Kids are getting up to some pretty crazy things nowadays with their Tinder and their Pokemon Go, and hopefully a bright future that combines promiscuous dating and Nintendo in a single app somehow. Still, it’s a safe bet that most youths of today don’t get caught up in the kind of risky and risque shenanigans that are on display in the first trailer for the indie flick White Girl.
Marking the directing debut of Elizabeth Wood, the film follows a young girl who isn’t shy about her sex life, usually involving casual drug use. But her wild lifestyle gets a little more crazy when a young drug dealer she starts dating gets arrested, leaving her with a bunch of cocaine and a big decision to make.
Watch the White Girl trailer after the jump, but beware that it’s NSFW due to nudity. Read More »
Several titles that premiered at the Sundance Film Festival earlier this year are making their way to limited releases and VOD this summer. One of the more charming offerings is The Intervention, a relationship dramedy fueled by an incredible cast, some sharp writing, and one intervention that turns into multiple cries for help among a group of four couples on a weekend getaway.
Watch The Intervention trailer after the jump. Read More »
Note: With The Fundamentals of Caring out this weekend, we’re re-running our review from the Sundance Film Festival.
Often times at Sundance you see the same stories played out with different characters. This year alone, for example, there are two movies about an estranged New York man returning home when his mother comes down with a debilitating ailment. Familiar indie stories don’t always work on the festival circuit, but sometimes when the right cast comes together, a decent amount of magic happens. Such is the case with The Fundamentals of Caring, a road trip comedy with heart based on Jonathan Evison‘s bestselling novel of nearly the same name and starring British sensation Craig Roberts (Submarine) and the always reliable Paul Rudd. Keep reading the Fundamentals of Caring review after the jump. Read More »
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Posted on Friday, June 24th, 2016 by Angie Han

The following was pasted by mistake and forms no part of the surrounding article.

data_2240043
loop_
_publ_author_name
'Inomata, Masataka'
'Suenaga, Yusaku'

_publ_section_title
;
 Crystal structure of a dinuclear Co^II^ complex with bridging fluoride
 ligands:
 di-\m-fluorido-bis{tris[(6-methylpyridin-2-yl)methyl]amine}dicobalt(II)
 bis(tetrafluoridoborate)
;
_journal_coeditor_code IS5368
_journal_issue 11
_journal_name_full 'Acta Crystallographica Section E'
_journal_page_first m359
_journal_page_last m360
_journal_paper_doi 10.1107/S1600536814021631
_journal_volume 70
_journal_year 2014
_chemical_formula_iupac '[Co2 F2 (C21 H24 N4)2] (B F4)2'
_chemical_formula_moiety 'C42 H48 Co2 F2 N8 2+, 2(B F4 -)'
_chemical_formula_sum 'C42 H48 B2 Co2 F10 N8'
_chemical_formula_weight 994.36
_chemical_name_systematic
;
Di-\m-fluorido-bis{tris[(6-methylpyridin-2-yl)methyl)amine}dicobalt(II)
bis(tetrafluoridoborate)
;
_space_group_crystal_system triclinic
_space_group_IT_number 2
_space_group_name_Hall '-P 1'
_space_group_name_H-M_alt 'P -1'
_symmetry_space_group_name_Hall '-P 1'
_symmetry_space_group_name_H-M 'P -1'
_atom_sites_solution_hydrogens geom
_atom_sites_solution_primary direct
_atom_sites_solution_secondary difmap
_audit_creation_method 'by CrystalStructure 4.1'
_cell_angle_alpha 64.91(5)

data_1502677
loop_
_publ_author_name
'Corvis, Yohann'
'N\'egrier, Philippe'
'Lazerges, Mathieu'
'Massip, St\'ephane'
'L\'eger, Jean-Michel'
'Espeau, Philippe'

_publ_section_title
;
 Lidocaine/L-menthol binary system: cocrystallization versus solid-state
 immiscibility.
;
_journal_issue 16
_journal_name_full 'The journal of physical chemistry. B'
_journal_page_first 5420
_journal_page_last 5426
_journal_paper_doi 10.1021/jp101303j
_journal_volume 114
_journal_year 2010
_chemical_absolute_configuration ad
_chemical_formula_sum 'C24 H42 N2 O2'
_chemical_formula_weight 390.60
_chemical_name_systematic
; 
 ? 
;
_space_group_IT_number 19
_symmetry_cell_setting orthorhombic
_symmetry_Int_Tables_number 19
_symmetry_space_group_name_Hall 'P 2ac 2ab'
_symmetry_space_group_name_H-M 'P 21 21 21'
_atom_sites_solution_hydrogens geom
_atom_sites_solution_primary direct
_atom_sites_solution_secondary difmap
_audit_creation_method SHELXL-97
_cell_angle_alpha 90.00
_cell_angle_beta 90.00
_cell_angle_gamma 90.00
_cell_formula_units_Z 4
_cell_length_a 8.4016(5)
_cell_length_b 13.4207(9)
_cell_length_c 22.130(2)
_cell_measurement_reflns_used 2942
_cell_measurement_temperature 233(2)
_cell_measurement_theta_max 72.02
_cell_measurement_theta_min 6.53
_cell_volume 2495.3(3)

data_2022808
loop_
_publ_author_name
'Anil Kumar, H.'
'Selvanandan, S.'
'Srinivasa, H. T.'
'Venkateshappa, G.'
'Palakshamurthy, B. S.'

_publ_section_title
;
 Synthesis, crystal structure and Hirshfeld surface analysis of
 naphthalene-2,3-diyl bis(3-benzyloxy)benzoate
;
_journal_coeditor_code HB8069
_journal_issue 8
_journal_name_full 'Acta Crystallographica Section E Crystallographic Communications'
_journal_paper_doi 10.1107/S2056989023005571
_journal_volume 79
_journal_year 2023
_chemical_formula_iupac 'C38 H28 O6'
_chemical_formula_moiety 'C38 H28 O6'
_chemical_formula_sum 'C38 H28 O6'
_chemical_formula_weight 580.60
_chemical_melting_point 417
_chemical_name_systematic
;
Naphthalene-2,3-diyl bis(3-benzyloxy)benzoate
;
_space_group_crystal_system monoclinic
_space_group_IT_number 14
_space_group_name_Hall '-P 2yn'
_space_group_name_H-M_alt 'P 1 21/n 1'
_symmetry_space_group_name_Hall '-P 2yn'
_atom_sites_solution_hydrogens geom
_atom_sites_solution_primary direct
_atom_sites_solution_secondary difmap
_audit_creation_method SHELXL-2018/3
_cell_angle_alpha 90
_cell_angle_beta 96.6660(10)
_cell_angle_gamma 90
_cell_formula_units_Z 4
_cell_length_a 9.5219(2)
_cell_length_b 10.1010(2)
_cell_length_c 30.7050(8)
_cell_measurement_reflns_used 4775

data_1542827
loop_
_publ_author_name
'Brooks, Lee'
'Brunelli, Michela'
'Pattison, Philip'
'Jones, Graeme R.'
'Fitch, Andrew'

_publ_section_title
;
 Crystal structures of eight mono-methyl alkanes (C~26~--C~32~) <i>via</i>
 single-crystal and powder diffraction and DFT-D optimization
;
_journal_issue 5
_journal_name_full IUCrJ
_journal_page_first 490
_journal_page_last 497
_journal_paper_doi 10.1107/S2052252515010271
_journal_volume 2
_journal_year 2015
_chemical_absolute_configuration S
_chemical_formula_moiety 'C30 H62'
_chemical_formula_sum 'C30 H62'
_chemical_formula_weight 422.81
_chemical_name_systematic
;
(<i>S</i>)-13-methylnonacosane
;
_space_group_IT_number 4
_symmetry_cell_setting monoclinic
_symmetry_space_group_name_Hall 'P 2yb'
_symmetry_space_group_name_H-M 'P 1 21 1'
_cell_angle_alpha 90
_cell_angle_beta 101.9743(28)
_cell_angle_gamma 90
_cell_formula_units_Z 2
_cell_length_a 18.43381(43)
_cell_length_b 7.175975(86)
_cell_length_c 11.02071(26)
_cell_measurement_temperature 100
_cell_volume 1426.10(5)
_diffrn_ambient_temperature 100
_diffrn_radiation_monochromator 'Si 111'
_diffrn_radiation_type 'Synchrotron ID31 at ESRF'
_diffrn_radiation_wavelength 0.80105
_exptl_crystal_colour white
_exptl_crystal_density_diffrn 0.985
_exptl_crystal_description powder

Note: With Swiss Army Man in limited release this weekend, we’re re-running our review from the Sundance Film Festival.
About five minutes into Swiss Army Man, you’re faced with a choice. By this point in the film, you’ll have seen Hank (Paul Dano), a man stranded alone on a desert island, try to hang himself. His suicide attempt is interrupted by the arrival of a corpse (Daniel Radcliffe) that proves to be a prolific farter. Hank opts not to kill himself, and instead rides “Manny” like a flatulence-powered jet ski in the direction of civilization.
The scene is weird, and absurd, and crude, and dark, but kind of beautiful, too, and it’s at this point you have to make a decision: Either you’re willing to go with a movie that delights in all of those unsavory qualities, or you’re not. If you decide you’re not, know that Swiss Army Man will only get stranger and ruder, and you’re probably better off putting it back on the shelf until you’re in the mood for it. If you decide you are, however, you’ll discover a unique, oddly gorgeous adventure anchored by a superb performance from Radcliffe as a dead body (no, really). Read More »
Posted on Friday, June 24th, 2016 by Angie Han
Note: With Hunt for the Wilderpeople in limited release this weekend, we’re re-running our review from the Sundance Film Festival.
Taika Waititi had a minor breakthrough last year with What We Do in the Shadows, and is about to have a much bigger one with Thor: Ragnarok, but in between he’s managed to squeeze in the delightful Hunt for the Wilderpeople. A sort of live-action Up with dashes of Roald Dahl, Wes Anderson, and Thelma & Louise, all filtered through Waititi’s own warm, offbeat sense of humor, Wilderpeople looks destined to become a new childhood classic. Read More »